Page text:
Piles of plastic toys take up space in many family homes in the UK.
If you're a parent, then you'll know how tricky it can be to avoid buying them, whether it's diggers, dolls houses or building bricks.
The UK's toy industry is massive - last year consumers spent £370m on them.
But environmentalists say this is contributing to the amount of plastic ending up in landfill and oceans.
A poll by the British Heart Foundation found that more than a quarter of parents admit to throwing away toys that are in perfect working order.
It spoke to more than 2,000 people and found children have an average of four toys they've never played with.
'My daughter loves plastic toys'
Lauren Tedaldi says her three-year-old daughter Mirella gets given loads of toys from friends and family.
"Whether it's Easter, Christmas or birthdays it always seems to be an excuse to buy new toys."
"Try as we might to buy wooden toys, or things that are a bit more durable, or that are better for the environment, my little girl loves plastic toys.
"Like most kids, the brighter and the crazier - the better.
"We try to save the big toys for special occasions, but it's hard and it's easy to end up with lots and lots of toys."
Lauren says she does try and take a bag of old toys to charity shops regularly and has a "one-in, one-out policy" when it comes to toys in the house.
"I know charity shops can recycle what they can't sell.
"I would never just throw toys away even if I was questioning if they were in good nick."
Can toys ever be environmentally friendly?
Whilst we don't know exactly how much of the plastic that ends up in landfill comes from toys, green campaigners say that consumers can help reduce the amount in circulation.
Friends of the Earth says there are ways to cut back on buying plastic toys - things like toy libraries, passing toys on, buying less, borrowing off friends and sharing more.
Greenpeace UK told the BBC it doesn't count plastic toys as 'single-use plastics' as they can be used time and time again.
"Toys are far from single use plastics, as we know from research that they stay within a household for approximately 10 years and tend to then be passed on to charities, friends and families," Natasha Crookes from the British Toy and Hobby Association says.
The organisation claims many toys will last between 15-20 years before they enter the waste stream.
Making toys out of recycled plastic might not be the answer either.
"Recycled plastics are rarely able to be used in the process of manufacturing toys due to the uncertainty of the chemical composition of recycled plastic," Natasha says.
"It could contain one of the thousands of chemicals restricted under toy safety legislation."
'It's all about buying good quality toys'
Avoiding plastic altogether and buying toys out of sustainable materials could be the answer.
There are loads of new eco-style brands that offer toys made from sustainable wood and recycled materials.
But they can be expensive.
Mum-of-two Rachel Lochhead says she tries to stay away from plastic toys if she can help it and only buys "good quality" toy brands new so she knows they will last a long time.
Rachel says she does buy some plastic toys but only second hand ones - mainly from Ebay or Gumtree and charity shops.
"Plastic is a practical material and cheap to manufacture so inevitably lots of things are made from it."
'Buying second hand saves me loads of money'
Bettina Maidment tries to live a plastic-free life.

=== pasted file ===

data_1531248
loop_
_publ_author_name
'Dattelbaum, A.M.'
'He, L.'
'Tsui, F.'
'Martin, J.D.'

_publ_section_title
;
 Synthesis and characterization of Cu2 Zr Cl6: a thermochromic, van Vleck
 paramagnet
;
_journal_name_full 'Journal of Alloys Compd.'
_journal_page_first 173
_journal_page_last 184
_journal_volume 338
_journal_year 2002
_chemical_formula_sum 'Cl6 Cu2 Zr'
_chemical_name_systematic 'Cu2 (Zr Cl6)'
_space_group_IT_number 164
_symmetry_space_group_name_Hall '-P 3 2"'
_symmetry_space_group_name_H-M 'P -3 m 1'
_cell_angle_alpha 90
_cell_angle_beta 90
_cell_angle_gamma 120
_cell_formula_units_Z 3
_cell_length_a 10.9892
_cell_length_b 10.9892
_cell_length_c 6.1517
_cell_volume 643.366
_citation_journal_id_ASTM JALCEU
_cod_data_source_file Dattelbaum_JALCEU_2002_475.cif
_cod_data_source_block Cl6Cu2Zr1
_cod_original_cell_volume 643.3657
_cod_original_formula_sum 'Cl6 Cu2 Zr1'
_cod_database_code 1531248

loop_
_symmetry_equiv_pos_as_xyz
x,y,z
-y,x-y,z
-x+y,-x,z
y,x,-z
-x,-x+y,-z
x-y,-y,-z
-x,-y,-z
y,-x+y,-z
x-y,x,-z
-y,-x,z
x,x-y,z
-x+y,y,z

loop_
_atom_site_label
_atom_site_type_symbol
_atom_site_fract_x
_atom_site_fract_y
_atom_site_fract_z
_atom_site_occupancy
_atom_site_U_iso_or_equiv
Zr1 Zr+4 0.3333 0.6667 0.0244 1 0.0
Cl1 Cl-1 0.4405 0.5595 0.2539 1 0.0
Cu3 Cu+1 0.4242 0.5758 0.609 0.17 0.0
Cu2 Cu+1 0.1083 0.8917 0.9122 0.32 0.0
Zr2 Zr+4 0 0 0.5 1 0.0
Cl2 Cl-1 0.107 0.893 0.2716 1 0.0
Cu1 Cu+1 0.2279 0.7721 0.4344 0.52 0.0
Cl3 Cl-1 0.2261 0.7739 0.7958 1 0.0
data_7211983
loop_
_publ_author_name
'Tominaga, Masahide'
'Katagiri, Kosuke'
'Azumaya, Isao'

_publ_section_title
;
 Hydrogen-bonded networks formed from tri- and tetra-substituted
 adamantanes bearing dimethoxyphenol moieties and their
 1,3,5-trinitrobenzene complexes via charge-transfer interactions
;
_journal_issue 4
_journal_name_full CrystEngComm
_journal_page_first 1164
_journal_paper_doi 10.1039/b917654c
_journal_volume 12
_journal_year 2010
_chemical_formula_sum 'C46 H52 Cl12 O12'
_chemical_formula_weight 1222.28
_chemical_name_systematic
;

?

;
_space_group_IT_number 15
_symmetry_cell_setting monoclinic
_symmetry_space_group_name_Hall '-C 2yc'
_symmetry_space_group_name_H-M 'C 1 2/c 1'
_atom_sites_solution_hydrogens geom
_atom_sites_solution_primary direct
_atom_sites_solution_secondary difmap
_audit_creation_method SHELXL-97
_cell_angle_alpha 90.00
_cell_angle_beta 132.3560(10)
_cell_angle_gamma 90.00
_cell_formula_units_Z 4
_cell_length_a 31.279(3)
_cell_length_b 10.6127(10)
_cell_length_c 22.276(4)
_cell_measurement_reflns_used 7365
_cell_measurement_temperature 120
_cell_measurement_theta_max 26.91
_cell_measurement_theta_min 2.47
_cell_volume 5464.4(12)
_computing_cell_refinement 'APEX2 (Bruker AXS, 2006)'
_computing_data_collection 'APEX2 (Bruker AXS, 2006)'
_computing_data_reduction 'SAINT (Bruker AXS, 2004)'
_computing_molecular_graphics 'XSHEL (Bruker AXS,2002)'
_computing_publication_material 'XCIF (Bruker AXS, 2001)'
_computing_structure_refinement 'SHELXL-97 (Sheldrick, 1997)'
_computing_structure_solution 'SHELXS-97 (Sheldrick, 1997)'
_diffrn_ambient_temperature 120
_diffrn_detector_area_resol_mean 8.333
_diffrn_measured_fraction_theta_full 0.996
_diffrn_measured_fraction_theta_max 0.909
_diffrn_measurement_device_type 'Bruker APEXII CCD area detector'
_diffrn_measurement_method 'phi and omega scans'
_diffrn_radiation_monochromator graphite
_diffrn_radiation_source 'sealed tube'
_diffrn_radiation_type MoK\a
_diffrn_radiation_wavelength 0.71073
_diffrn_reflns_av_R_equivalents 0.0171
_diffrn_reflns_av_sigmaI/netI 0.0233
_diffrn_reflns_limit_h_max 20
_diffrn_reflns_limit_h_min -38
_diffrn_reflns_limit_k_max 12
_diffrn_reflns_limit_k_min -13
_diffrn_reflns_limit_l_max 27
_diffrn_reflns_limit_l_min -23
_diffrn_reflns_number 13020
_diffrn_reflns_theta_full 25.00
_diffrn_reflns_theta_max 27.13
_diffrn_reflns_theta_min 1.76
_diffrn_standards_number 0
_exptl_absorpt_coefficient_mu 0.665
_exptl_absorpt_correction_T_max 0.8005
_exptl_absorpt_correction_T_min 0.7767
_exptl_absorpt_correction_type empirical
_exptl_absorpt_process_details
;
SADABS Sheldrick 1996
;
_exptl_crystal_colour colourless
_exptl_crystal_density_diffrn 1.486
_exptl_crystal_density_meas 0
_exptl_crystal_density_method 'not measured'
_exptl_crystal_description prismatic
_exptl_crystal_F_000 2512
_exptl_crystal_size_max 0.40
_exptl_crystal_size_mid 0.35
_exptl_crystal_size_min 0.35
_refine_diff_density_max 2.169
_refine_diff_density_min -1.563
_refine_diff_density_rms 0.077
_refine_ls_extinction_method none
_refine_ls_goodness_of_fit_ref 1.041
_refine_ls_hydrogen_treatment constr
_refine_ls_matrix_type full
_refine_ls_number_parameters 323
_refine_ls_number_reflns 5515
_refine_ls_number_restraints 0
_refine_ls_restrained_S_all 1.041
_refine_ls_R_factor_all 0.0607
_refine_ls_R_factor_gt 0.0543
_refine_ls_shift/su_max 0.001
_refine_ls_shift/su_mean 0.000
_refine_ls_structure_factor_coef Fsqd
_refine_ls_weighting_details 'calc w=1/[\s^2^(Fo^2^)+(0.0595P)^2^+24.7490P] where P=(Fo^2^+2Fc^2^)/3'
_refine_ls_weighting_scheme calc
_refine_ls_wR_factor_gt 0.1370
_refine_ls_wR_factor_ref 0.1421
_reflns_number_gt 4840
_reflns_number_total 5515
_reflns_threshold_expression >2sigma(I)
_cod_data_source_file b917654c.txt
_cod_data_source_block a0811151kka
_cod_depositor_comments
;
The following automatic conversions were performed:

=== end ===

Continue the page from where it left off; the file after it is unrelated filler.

When it comes to toys though, she says she still buys plastic, but only second-hand.
"For the last two Christmases I've done a second-hand Christmas - I save quite a lot of money that way.
"My son got a bike for his birthday which we couldn't afford brand new, but second-hand it was like new and he loves it."
It's not just online auction sites that have grown in popularity when it comes to reselling toys, parents often post ads on social media groups offering up toys for free or a small price.
How safe is it to buy second-hand toys?
There have been some concerns about the health risks of buying second-hand toys.
Last year a study found some toys tested didn't meet the most up-to-date safety guidelines.
Mark Gardiner, of the Chartered Trading Standards Institute, said: "Any goods that are bought second-hand are not going to have the same safety assurances.
"Parents should weigh up these risks, especially when giving their children toys that are very old and could have also mechanically deteriorated over time."
What are the toy companies doing about plastic?
Whilst consumers are taking steps to reuse or recycle toys, green campaigners say it's up to manufacturers and retailers to act.
Some toy companies are taking steps to become more sustainable.
Lego's leaves, bushes and trees are now actually green - they're made with plastic sourced from sugarcane.
It's part of the Danish company's pledge to use sustainable materials in its products and packaging by 2030.
Toy company MGA Entertainment, which is behind L.O.L Surprise!, is trying to cut back on the waste produced from packaging its dolls.
Consumers are invited to box the waste up, request and print a label from the website, before sending it off to TerraCycle for recycling.
How easy is it to recycle plastic toys?
Rather than chucking out an old plastic train set if it's damaged, it's worth checking with your local recycling centre if they'll take it.
Plastic toys and games can't be collected as part of your household recycling scheme, according to the Recycle Now campaign group.
"If your toys and games are beyond repair, it may still be possible to recycle some of the parts if you dismantle them - and this includes batteries and battery packs from remote controls which should be removed and recycled."